Story by Kahlen Miao
Illustration by David Sohn
In a report published by the National Center for Catastrophic Sport Injury Research at the University of North Carolina at Chapel Hill, female cheerleaders ranked second in receiving catastrophic injuries from their sport. Yet, despite its difficulty and risk, cheerleading is widely perceived as trivial and mockable.
Cheerleading is a female dominated sport; about 97 percent of cheerleaders are women. Much like other sports, it requires hours of practice and dedication to perfect. Despite this, cheerleading is often boiled down by the public to the stereotypes of dumb girls in too-short skirts mindlessly waving pom poms.
This public mindset towards the sport is evidence of the fact cheerleaders are appreciated more for their sex appeal, rather than their athletic ability. This issue in cheerleading is representative of a larger issue in women’s sports: oversexualization.
Oversexualization is the excessive attribution of sex to a certain subject. The sexual objectification of women
contributes to harmful gender stereotypes and feeds into the belief that women are worth no more than their body. Oversexualization manifests in glaring problems and social subtleties: when women are dressed in revealing clothing for purposes other than aerobic ability; when women aren’t given proper recognition; when women are given roles tantamount to “male accessories.”
Mainstream sexualization has even breached the walls of schools. SPHS’ pep team is rarely taken seriously by the student body, despite their dedication and hard work. At assemblies, the team becomes subject to sexist appraisal and mockery. This lack of recognition extends farther to the structure of SPHS’ pep program itself. Pep is not recognized as its own independent sport and therefore isn’t able to officially compete with other teams. Cheerleading at SPHS has conformed to the stereotype: women overwhelmingly cheering on the boys’ sports — fueling the damaging “women serve men’’ attitude.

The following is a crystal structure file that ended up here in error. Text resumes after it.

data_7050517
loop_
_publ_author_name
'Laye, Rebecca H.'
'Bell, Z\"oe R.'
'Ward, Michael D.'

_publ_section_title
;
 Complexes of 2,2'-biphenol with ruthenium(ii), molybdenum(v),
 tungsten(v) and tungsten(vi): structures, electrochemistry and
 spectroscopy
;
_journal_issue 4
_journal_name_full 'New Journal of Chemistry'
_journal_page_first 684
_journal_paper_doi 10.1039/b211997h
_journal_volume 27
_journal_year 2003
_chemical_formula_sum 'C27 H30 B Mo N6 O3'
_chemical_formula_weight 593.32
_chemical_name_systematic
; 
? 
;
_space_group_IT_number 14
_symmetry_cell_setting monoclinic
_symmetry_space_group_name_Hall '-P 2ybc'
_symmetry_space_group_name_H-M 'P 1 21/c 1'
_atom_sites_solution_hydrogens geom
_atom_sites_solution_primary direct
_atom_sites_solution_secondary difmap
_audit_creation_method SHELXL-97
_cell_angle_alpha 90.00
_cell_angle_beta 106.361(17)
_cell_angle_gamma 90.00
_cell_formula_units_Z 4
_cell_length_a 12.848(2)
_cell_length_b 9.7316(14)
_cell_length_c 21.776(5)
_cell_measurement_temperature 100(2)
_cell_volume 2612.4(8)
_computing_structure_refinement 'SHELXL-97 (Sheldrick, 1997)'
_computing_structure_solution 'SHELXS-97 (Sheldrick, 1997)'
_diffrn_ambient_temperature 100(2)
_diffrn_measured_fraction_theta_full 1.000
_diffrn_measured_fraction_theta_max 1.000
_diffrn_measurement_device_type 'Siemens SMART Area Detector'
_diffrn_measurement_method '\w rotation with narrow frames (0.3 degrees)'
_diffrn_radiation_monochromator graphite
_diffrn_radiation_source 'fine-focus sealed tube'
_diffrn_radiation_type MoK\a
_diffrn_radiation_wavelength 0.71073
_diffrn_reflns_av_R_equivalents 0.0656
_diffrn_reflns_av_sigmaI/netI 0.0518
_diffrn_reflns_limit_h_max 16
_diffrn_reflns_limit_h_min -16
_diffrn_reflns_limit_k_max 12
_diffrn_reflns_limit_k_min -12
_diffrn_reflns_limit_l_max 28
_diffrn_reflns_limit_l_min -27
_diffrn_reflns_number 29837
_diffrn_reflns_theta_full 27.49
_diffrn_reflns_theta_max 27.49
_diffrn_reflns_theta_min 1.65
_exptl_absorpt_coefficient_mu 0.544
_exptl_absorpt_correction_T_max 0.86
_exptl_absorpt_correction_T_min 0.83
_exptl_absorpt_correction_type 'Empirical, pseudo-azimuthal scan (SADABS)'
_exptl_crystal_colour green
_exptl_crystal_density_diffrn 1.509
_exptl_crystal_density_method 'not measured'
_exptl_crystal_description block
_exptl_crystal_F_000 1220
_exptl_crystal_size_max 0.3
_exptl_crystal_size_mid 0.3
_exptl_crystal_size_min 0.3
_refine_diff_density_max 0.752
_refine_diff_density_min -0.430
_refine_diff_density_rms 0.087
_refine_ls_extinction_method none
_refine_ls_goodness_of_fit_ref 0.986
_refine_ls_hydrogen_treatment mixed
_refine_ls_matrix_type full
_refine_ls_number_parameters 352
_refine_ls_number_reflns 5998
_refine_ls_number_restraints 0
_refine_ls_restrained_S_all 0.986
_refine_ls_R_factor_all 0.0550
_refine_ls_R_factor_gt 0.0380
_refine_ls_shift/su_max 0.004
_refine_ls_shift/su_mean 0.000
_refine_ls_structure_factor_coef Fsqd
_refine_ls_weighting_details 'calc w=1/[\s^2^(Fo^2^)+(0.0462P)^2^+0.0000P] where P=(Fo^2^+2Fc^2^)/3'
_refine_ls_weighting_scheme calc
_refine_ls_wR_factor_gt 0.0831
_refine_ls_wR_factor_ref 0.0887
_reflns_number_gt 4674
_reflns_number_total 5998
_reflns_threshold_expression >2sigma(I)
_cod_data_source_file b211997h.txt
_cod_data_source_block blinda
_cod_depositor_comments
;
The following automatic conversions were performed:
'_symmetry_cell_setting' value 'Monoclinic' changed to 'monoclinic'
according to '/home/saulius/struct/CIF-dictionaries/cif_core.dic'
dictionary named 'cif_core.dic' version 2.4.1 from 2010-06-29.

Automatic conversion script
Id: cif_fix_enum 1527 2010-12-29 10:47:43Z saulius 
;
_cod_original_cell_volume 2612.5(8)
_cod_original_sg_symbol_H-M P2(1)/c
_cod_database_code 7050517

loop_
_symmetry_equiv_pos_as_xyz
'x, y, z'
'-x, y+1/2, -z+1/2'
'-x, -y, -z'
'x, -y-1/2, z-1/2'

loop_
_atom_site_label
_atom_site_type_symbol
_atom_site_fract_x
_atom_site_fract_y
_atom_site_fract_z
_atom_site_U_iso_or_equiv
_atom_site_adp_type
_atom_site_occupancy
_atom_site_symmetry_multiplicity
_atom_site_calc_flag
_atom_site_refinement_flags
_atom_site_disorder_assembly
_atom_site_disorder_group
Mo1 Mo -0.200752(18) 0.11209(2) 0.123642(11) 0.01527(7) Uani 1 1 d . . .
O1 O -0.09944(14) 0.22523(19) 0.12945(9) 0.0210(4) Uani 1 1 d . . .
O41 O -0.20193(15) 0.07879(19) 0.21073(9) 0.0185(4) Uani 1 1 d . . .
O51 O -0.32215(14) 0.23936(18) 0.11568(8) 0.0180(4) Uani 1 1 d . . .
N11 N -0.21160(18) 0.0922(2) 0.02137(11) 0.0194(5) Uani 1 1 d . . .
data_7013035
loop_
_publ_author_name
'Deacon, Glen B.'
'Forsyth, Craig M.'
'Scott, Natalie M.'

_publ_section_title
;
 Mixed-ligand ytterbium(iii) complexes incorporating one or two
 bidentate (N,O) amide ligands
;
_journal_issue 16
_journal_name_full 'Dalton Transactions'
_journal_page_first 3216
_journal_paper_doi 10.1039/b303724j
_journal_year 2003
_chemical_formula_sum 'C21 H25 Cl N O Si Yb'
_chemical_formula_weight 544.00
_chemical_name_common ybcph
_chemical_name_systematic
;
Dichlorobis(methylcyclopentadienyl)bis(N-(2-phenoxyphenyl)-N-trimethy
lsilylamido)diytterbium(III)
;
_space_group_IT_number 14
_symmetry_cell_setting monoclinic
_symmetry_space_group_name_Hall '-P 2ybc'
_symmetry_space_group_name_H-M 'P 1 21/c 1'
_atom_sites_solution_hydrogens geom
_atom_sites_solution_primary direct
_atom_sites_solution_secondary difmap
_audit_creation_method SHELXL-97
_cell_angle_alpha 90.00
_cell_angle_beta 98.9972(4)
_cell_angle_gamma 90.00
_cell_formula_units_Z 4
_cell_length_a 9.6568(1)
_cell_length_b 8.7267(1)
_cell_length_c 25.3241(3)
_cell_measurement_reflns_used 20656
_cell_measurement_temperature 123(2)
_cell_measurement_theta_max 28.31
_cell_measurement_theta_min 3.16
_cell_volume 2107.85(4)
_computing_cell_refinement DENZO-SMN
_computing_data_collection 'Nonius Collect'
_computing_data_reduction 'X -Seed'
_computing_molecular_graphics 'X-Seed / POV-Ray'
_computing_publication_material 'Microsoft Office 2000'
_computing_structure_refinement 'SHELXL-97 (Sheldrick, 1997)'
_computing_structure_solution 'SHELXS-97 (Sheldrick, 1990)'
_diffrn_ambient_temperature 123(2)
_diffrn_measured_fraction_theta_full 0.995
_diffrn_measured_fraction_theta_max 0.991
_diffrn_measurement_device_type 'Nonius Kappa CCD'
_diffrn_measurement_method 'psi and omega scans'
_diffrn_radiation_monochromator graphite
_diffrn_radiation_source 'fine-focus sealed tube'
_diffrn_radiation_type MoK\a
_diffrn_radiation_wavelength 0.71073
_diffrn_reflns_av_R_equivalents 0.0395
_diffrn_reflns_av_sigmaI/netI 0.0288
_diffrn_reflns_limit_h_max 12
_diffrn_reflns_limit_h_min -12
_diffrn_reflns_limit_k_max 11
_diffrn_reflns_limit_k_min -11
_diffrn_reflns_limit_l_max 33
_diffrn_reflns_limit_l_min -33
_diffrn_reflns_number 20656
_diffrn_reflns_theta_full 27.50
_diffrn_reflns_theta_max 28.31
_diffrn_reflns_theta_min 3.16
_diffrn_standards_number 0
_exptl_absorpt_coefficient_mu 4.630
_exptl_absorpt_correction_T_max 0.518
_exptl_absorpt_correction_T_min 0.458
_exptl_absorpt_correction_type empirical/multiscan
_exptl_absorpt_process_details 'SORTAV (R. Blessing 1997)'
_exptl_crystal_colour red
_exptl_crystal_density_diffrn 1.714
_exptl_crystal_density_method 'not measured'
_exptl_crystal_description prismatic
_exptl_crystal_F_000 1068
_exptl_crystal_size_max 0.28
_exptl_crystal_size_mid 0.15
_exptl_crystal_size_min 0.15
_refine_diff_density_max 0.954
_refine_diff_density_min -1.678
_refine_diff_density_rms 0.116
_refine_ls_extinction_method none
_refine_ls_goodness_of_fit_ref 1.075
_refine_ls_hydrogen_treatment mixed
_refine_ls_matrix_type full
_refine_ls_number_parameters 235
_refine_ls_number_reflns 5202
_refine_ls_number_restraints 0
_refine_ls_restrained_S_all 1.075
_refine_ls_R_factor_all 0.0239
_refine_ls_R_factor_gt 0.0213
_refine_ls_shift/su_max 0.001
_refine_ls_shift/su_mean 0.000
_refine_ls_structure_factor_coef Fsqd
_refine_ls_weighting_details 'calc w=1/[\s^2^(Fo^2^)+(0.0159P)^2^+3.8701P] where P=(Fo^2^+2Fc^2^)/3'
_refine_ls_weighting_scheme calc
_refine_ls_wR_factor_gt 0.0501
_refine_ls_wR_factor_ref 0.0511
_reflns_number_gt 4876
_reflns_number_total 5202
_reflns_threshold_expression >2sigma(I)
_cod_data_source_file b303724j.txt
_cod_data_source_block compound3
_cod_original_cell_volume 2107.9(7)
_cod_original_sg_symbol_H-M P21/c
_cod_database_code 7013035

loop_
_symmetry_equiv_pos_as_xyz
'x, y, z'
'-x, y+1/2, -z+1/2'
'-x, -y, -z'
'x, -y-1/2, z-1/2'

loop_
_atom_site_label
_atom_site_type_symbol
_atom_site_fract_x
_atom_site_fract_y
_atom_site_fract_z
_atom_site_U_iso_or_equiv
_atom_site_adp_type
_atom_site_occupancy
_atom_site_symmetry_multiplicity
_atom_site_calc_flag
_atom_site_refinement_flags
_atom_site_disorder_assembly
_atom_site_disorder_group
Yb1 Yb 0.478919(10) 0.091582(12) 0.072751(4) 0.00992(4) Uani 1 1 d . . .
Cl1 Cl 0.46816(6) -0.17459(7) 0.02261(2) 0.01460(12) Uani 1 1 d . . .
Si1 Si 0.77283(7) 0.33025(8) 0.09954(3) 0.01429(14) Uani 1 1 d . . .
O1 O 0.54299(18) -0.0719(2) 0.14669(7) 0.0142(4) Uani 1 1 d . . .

The oversexualization of female athletes is especially apparent through their revealing uniforms that have unfairly justified aerobic foundation. For example at SPHS, the girls volleyball team consists of tight tops and “booty shorts,” while the boys team is allowed to wear
baggy shirts and shorts. The girls’ tennis uniform also contrasts the boys’ with tank tops and uncomfortably- revealing short skirts rather than loose shirts and shorts.
These revealing clothes are rooted in gaining the male gaze and attention. It’s often about how men want to see women: in tight clothing with maximum bare skin. Cheerleaders were brought on to draw in viewers. Now it implies that people won’t watch women play sports unless they’re sexy. Women don’t get viewership on athletic ability alone they always have to compensate with appearance.
“Being able to play in what makes you comfortable and confident can really make a difference in the way you play,” junior golfer Maya Turun said.
However, if they prefer to do so, it is okay for women to dress in sexy and more revealing clothing when they play sports. Female athletes should not be limited to the type of clothes they choose to wear while exercising and should not have to fall under the pressure that they must dress a certain way to participate in a sport. Women shouldn’t have to feel pressure to be sexualized in order to receive recognition for their athletic ability.